Keeping intravenous catheters (IVs) working is the focus of a new research program aimed at informing best practice in hospitals.
Supported by $100,000 in unrestricted grant funding from Griffith, the Australian College of Critical Care Nurses (ACCCN) and medical technology company BD (Becton, Dickinson and Company), the research is being undertaken by the Griffith Health Institute. “Dislodgement, occlusion (blocking) or infiltration (fluids into surrounding tissue) accounts for the failure of approximately 30 – 40 per cent of IVs,” said research leader Dr Samantha Keogh from the Institute’s National Centre for Research Excellence in Nursing (NCREN)
IV flushing is a major strategy
“These failures have implications for patient comfort, length of treatment and escalating healthcare costs. “IV flushing is a major strategy used to maintain the viability of IVs, however there is little evidence to inform the best flushing practice. This research will aim to remedy that.”
Dr Keogh said that studies on IV flushing conducted at NCREN so far have shown that pre-filled flush syringes were associated with reduced preparation time, with a potential to reduce infection control risks and promote adherence to recommended practice. “Our observational studies have also highlighted the wide variation in IV flushing practice and diverse understanding of related infection control measures,” said Dr Keogh. As part of this research, a state-wide on-line survey of IV flushing practice amongst Queensland nurses is proposed for 2013.“In addition to what goes into IVs, we need to monitor what comes out of IVs and the Centre is also benchmarking blood sampling practice across critical-care settings. “Excessive or poor sampling practice can contribute to anaemia in the critically ill patient. While blood sampling to inform clinical decision making is vital, strategies have to be developed to minimise excessive or inappropriate blood loss.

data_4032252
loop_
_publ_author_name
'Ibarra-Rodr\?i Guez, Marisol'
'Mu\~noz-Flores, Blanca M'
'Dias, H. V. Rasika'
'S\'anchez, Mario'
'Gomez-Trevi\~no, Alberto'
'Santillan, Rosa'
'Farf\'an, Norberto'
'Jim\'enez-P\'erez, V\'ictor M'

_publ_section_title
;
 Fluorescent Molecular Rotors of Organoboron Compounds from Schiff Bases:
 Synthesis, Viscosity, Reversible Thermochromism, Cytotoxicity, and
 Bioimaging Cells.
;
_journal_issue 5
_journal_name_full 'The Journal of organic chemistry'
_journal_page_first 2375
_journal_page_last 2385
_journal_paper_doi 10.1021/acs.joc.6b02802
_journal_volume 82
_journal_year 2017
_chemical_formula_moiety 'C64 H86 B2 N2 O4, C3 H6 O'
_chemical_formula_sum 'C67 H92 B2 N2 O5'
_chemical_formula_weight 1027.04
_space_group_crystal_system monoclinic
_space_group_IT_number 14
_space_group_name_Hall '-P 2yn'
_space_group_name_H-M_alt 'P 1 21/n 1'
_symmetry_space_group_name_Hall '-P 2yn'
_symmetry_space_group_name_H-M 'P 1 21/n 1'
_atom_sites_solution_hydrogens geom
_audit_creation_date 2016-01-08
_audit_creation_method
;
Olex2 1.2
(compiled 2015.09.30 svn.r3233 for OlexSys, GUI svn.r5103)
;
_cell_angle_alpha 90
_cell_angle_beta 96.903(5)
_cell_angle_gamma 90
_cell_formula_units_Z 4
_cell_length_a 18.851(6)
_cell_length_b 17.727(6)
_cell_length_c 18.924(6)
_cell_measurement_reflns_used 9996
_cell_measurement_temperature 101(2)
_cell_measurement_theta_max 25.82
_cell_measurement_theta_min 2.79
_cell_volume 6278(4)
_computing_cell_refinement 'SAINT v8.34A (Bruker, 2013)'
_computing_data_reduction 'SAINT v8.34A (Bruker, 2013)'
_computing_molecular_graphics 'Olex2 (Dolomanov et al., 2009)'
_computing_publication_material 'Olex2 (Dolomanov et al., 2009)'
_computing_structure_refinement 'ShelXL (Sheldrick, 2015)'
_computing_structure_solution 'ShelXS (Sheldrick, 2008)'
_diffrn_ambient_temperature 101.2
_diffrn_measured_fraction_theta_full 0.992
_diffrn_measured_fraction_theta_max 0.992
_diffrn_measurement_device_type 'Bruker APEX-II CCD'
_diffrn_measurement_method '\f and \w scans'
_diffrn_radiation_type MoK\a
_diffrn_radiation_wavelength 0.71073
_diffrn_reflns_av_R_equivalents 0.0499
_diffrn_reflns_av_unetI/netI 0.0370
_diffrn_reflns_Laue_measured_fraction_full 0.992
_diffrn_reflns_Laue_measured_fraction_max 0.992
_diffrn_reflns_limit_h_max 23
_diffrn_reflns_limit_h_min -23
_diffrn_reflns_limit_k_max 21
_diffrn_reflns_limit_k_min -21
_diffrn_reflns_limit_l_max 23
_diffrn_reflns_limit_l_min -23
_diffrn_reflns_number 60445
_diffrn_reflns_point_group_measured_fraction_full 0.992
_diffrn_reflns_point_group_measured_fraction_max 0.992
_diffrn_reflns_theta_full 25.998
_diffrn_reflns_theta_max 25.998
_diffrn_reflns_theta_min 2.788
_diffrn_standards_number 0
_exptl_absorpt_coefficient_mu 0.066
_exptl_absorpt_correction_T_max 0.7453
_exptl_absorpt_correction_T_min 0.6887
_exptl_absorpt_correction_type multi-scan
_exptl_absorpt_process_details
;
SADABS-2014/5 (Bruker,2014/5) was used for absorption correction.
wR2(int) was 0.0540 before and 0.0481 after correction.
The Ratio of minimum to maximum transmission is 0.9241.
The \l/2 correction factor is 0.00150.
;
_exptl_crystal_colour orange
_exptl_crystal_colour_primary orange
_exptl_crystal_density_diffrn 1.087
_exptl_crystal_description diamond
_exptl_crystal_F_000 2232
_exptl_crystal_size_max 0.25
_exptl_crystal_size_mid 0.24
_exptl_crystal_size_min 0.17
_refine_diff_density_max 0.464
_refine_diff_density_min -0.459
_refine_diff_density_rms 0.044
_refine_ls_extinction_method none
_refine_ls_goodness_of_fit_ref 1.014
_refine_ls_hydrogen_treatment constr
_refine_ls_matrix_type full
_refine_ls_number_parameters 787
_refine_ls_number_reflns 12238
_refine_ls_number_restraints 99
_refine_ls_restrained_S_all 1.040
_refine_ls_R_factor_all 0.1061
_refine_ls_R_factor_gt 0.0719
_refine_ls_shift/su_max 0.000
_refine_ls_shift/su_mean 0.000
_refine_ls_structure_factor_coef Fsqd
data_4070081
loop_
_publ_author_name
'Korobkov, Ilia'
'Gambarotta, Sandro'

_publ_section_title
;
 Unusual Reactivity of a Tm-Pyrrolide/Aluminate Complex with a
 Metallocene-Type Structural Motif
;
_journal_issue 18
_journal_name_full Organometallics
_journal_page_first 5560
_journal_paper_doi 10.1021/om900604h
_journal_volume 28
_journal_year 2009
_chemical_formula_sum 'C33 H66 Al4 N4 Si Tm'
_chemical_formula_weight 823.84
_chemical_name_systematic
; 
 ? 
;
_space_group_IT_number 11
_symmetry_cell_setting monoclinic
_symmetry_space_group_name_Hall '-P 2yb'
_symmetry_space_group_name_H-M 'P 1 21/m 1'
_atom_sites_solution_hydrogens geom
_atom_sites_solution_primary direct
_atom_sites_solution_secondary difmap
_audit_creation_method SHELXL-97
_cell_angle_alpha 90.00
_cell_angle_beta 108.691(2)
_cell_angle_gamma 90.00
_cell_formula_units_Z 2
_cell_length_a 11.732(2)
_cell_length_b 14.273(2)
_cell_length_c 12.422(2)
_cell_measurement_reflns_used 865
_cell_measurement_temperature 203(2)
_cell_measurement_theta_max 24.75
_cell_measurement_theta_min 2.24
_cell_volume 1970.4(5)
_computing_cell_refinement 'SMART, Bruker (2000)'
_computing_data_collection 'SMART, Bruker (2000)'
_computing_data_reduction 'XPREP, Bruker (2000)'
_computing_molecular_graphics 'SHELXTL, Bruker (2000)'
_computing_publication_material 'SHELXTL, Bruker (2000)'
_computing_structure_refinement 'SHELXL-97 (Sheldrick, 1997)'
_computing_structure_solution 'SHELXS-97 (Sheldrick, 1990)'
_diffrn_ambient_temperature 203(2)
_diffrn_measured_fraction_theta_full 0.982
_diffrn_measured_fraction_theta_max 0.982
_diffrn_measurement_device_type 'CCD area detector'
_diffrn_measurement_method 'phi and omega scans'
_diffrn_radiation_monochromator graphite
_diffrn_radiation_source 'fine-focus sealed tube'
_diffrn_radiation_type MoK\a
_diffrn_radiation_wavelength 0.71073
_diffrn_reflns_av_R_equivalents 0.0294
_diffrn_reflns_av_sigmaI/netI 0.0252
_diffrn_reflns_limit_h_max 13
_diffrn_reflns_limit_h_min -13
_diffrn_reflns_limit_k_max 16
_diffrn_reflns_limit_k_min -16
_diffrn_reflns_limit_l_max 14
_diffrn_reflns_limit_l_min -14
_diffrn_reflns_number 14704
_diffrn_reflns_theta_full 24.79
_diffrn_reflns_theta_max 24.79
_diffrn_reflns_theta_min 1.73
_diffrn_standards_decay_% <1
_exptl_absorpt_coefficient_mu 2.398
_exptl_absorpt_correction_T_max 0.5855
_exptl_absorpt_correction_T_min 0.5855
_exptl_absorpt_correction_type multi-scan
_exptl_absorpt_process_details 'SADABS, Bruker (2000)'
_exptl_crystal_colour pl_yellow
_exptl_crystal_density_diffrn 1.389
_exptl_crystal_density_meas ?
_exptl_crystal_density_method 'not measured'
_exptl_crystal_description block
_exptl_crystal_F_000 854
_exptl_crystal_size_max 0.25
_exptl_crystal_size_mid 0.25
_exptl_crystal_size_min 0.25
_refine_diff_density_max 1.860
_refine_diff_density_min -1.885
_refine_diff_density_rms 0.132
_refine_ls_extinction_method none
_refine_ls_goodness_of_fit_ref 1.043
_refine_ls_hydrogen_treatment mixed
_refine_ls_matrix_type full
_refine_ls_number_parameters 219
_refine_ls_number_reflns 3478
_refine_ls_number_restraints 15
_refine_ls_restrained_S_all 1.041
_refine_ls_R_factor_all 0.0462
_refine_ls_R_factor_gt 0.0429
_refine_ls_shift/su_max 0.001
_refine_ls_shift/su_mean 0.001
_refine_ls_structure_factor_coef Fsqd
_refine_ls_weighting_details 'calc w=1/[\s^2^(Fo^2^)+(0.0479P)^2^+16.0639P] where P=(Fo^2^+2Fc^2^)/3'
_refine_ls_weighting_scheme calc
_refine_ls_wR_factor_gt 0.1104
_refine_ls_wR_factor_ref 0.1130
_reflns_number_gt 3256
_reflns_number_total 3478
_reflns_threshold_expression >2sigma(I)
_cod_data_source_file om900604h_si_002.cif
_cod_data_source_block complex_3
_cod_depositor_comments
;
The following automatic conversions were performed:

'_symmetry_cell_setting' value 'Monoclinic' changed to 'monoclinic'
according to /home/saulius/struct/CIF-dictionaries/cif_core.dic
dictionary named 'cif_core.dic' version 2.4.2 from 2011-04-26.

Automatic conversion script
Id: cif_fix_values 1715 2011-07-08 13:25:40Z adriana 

Long history of research at BD
“BD has a long history of supporting research and development that improves safety and quality in intravenous therapy. The research conducted by NCREN will be breaking new ground and it’s exciting to see this happening in Australia,” saidHilary Crilly, Director of Health Economics and Outcomes Research atBD in Sydney. “This research is aimed at highlighting quality and safety issues with a view to conducting further research that will inform clinical practice,” said Dr Keogh.